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Evaluating public private partnerships

By Tom Richman - posted Monday, 17 October 2005

Does using a Public Private Partnership to finance the North South Bypass Tunnel provide “value for money” or are taxpayers being taken for an (ideological) ride?

While it's accepted that financing for the North South Bypass Tunnel (NSBT) and other TransApex projects is limited by the extent of state and federal government purse strings and legislative constraints, shouldn’t we, as taxpayers, be concerned that the Brisbane City Council's (BCC) decision to use a Public Private Partnership (PPP) to build the former seems to overlook some inherent problems in that model, both in terms of value for money and the public good?

With this in mind, consider the following questions and caveats:


1) It’s generally recognised that Queensland has the tightest and fairest PPP guidelines in Australia. Unfortunately, this also means that the NSBT project might not receive any PPP-based tenders. Applicants might drop out of a scheme they find too financially onerous, as has already happened with both the NSBT and the South Bank TAFE (when two of three bidders called it quits) or, they might not make it through public sector comparator scrutiny in terms of “value for money”. Should that be the case, what’s the BCC’s fallback option? Is it considering one?

2) While the “Core Panel” recently appointed to scrutinise the two bids before them (one having left) seem reasonably broad-based, and non-ideological in a narrowish public service kind of way, should we remain worried that it doesn't have any representatives from the large and growing community of academics, economists, unionists or the likes of the RACQ, who would argue that PPPs should only be a last resort, not the first cab off the rank, as now appears to be the case? This question should be seen within the context of reports from Audit Scotland and the UK’s Institute for Public Policy Research (IPPR). The first warns, “Value for money assessments are subject to inherent uncertainty and subjectivity”, while the latter concludes, “there is (sic) substantial pressures on managers to ensure that the PPP options appear better than the alternative. Failure to do so will often result in the project being scrapped.”

3) Similarly, what's to keep public servants or politicians involved in PPP negotiations or judging the public sector comparator process from going to work for the winning private consortium immediately after the project contract has been awarded? Couldn't there be a two-year employment moratorium as is commonly imposed in the US Federal sector? This concern was recently driven home by ex-NSW Premier Bob Carr's joining the Macquarie Bank, and by a similar arrangement by ex-Victorian Treasurer Alan Stockdale.

4) Should the NSBT become financed via acceptance of a PPP based on projected tolling numbers, what is to keep the winning consortium from insisting, for example, the BCC not build the rest of TransApex if the competing arteries involved would diminish traffic flow on the NSBT, and therefore, their revenue?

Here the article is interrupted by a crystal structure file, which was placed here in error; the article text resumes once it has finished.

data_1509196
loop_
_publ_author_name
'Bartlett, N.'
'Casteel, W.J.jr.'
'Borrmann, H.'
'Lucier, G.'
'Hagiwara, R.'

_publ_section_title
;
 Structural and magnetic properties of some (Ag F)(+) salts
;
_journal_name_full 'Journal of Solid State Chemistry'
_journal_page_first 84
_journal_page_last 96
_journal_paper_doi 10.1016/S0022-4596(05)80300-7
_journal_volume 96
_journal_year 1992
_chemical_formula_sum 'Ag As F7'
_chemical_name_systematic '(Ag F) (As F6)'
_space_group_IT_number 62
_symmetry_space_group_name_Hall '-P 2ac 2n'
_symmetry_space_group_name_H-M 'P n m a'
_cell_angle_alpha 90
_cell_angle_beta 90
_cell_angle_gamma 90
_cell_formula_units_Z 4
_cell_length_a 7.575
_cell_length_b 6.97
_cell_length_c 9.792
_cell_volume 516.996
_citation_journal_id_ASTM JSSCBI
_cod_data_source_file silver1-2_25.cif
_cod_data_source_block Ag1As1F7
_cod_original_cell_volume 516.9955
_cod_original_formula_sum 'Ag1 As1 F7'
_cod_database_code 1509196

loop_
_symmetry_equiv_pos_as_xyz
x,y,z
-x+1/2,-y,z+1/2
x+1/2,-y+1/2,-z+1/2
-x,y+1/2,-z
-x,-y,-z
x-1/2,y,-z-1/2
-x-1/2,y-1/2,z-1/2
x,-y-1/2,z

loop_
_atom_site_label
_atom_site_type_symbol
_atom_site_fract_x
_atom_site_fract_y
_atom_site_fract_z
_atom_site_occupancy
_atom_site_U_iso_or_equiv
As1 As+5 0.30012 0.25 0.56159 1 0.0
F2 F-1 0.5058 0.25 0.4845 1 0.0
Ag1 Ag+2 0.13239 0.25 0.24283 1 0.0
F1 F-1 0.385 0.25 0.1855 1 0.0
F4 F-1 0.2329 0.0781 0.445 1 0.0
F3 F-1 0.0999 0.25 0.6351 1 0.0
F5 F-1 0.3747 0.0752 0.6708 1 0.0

5) Consortia involved in the packaging of PPP projects generally charge government 5-14 percent in fees or, in the case of the $1.3 billion NSBT, between $65 and $182 million. Is this expense factored into the project's announced cost and, if not, where will it be coming from and over what period is it to be paid? Should these fees be paid up front? Because what is to keep the packagers from walking away before the project is finished or during the mid concession period? Will they have to return the fees if, for example, a “strategic insolvency” takes place or prevarications are found in the prospectus used to attract investors?

6) Will agreements cap toll increases or will we be forced to suffer the double digit hikes imposed by PPP concessionaires in the rest of the world ... an average rise of 36 per cent in the last 18 months? Cases in point include the Macquarie Infrastructure Group’s (MIG) M6 Motorway concession in the UK, which saw tolls leap 17 per cent just 10 months after a 50 per cent increase, while its Highway 407 in Ontario, Canada, is about to greet motorists with a 13 per cent rise.


7) To what extent will the PPP have limits to returns on investment, particularly in light of MIG’s 18.5 per cent minimum return combined with no upper limit on its State Route 125 South toll road in San Diego?

8) Will the final PPP contract be made public as in Victoria or will this be a case of protecting a bad deal by imposing “commercial or cabinet in confidence restrictions”?

9) How might the BCC respond to the statement by the author of the Allen Consulting Group in its Property Council commissioned report, “Financing Urban Public Infrastructure”, that concludes “Our view, strongly stated, is that government should stop trying to flick its responsibilities through overly intricate arrangements such as PPPs”.

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First published in Brisbane Line and Kings Counsel on September 15, 2005.

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About the Author

Tom Richman, writes and edits the King's Counsel, a biannual newsletter of King & Co Property Consultants. He holds a BA, MA and M. Phil (Oxon) and is a member of the Property Council of Australia (QLD), the Infrastructure Association of Queensland as well as the Brisbane Development Association.

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